Above picture: Tarryn Havemann at Birha Beach in the Eastern Cape; photograph by Carl Havemann
At the beginning of March, Tarryn Havemann (née Retief) joined the Mouse-Free Marion Project Team as its Development Officer. Tarryn is a South African, residing in the coastal city of Gqeberha (formerly Port Elizabeth) in the Eastern Cape Province. Her role includes actively supporting the fundraising component of the project, as well as supporting its administrative, financial, logistical and management aspects. Importantly, she will take a leading role in managing the Customer Relationship Management (CRM) database and maintaining communications with project donors and sponsors and ensuring that their valued contributions are acknowledged, including on the MFM website and via social media.
Tarryn has BSc, BSc Hons and MSc degrees from the University of Pretoria, gained between 2005 and 2014. For her MSc she studied the influence of distance to perennial surface water on ant diversity in Botswana, after looking at sexual selection and genital allometry in the Hottentot Golden Mole for her Honours degree. From her thesis and other research, she has co-authored 10 scientific publications. After completing her MSc, Tarryn worked from 2014 to 2021 as the Conservation Coordinator on North Island in the Seychelles. Her role included developing and managing terrestrial, marine and sustainability projects, as well as implementing biosecurity protocols for the island.
Tarryn has written to MFM News on her contribution to the MFM Project, how she sees its importance and her expectations for it.
“Every person who enters the field of conservation does so with the hope of making a tangible impact on the conservation of a species or area. It is a privilege to be a part of the Mouse-Free Marion Project that, once completed, will not only safeguard the breeding grounds of thousands of seabirds, but will have a far greater reach, ultimately influencing the ecology of the entire island.
“As a Zoology student at the University of Pretoria, a large portion of my education was interspersed with references to a secluded, majestic island that a few fortunate students were able to work on – Marion Island. My studies took me on a different path to Botswana, after which I worked on a small island in the Seychelles. However, everywhere I went I met people who had been involved, either directly or indirectly, with Marion. Almost 20 years after hearing about the island for the first time, I now count myself as one of the lucky few who will have the opportunity to work (albeit from a distance) on a project on this imposing island, a true gem of the sub-Antarctic.”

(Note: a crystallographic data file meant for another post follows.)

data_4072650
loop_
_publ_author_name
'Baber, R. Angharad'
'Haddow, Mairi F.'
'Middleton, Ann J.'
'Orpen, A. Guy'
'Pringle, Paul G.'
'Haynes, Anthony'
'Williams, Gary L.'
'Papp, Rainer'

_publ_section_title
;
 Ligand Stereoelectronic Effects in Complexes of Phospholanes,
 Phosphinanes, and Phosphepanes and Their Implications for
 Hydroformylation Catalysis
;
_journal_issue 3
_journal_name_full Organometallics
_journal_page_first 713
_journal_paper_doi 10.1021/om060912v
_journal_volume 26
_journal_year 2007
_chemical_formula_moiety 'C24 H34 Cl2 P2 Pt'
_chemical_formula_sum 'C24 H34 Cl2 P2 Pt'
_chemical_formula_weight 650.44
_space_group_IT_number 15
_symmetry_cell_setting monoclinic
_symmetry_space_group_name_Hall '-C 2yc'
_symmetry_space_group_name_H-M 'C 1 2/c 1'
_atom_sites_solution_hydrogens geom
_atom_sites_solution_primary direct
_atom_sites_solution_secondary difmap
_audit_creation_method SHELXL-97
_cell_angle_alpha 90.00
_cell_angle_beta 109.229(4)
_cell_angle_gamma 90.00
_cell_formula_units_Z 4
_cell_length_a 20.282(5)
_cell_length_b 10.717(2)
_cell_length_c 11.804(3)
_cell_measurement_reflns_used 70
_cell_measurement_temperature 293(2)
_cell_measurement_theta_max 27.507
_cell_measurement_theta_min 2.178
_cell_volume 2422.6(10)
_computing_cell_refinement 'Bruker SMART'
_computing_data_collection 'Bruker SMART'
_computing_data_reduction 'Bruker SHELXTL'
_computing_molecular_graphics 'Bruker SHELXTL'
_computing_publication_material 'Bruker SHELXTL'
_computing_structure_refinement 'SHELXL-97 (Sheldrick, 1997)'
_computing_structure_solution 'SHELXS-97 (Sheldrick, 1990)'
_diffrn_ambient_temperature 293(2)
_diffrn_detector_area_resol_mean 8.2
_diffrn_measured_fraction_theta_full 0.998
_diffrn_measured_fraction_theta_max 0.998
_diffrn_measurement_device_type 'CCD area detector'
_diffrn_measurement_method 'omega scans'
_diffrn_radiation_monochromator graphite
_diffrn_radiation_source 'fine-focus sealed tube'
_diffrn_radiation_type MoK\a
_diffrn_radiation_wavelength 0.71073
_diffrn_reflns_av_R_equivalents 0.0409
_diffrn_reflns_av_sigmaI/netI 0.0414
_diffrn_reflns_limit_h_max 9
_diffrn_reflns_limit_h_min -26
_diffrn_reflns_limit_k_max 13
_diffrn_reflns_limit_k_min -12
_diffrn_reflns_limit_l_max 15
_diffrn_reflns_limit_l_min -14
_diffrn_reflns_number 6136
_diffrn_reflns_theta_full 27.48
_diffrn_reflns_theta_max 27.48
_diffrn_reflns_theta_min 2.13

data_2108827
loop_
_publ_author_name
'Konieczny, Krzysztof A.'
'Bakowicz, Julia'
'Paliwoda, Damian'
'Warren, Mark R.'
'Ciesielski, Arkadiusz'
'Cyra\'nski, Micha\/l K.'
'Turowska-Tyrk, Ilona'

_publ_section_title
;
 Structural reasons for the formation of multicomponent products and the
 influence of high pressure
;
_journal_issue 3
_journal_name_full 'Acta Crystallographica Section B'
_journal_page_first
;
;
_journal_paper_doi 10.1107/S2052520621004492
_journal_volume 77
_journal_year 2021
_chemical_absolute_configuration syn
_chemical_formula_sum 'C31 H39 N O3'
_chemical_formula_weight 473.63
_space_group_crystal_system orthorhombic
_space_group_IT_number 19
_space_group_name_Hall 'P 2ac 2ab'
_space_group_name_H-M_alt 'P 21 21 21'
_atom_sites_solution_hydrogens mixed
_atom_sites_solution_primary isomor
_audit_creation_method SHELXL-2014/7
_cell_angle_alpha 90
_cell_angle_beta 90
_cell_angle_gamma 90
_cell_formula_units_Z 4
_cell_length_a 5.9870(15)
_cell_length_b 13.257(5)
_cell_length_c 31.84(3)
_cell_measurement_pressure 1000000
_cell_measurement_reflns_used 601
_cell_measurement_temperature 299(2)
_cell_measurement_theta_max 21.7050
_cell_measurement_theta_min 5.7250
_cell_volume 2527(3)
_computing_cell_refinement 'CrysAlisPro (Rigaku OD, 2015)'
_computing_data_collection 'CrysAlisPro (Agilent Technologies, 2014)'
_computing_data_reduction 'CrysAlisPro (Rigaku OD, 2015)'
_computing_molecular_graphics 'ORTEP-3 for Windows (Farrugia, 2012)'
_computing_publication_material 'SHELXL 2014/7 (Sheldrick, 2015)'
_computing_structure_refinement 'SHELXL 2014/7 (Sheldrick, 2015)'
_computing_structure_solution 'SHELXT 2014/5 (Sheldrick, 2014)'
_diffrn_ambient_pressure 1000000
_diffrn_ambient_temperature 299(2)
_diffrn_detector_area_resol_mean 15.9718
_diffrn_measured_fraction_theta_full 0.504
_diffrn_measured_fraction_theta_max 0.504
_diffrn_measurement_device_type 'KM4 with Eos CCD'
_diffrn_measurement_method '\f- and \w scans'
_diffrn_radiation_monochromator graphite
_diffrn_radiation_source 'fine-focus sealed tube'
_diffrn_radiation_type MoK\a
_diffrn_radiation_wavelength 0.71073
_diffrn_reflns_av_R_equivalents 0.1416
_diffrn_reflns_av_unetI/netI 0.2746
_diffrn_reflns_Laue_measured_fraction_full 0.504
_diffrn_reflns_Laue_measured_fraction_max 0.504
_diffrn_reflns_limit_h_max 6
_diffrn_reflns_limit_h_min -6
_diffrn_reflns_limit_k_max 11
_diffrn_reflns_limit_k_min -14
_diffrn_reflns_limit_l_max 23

The MFM Project welcomes Tarryn to its ranks and looks forward to working with her as we all strive to attain the goal of a Marion Island free of introduced House Mice and on the way to recovering its former pristine condition.
Selected Publications by Tarryn Havemann
Feare, C.J., Waters, J., Fenn, S.R., Larose, C.S., Retief, T., Havemann, C., Ahlen, P.-A., Waters, C., Little, M.K., Atkinson, S., Searle, B., Mokhobo, E., de Groene, A.& Accouche, W. 2021. Eradication of invasive common mynas Acridotheres tristis from North Island, Seychelles, with recommendations for planning eradication attempts elsewhere. Management of Biological Invasions 12: 700-715.
Millett, J.E., Accouche, W., van de Crommenacker, J., van Dinther, M.A.J.A., de Groene, A., Havemann, C.P., Retief, T.A., Appoo, J. & Bristol, R.M. 2019. Conservation gains and missed opportunities 15 years after rodent eradications in the Seychelles. pp. 580-587. In: Veitch, C.R., Clout, M.N., Martin, A.R., Russell, JK.C. & West, C.J. (Eds). Island Invasives: Scaling up to meet the Challenge. Proceedings of the International Conference on Island Invasives 2017. Gland, Switzerland: IUCN.
Retief, T. & Havemann, C. 2019. Successes and challenges of vegetation rehabilitation on North Island. Kapisen Plant Conservation Action Group Newsletter 22: 8-10.
John Cooper, News Correspondent, Mouse-Free Marion Project, 25 April 2023
The Mouse-Free Marion Project is a registered non-profit company (No. 2020/922433/08) in South Africa, established to eradicate the invasive albatross-killing mice on Marion Island in the Southern Ocean. The project was initiated by BirdLife South Africa and the South African Department of Forestry, Fisheries and the Environment. Upon successful completion, the project will restore the critical breeding habitat of over two million seabirds, many globally threatened, and improve the island’s resilience to a warming climate. For more information or to support the project please visit mousefreemarion.org.
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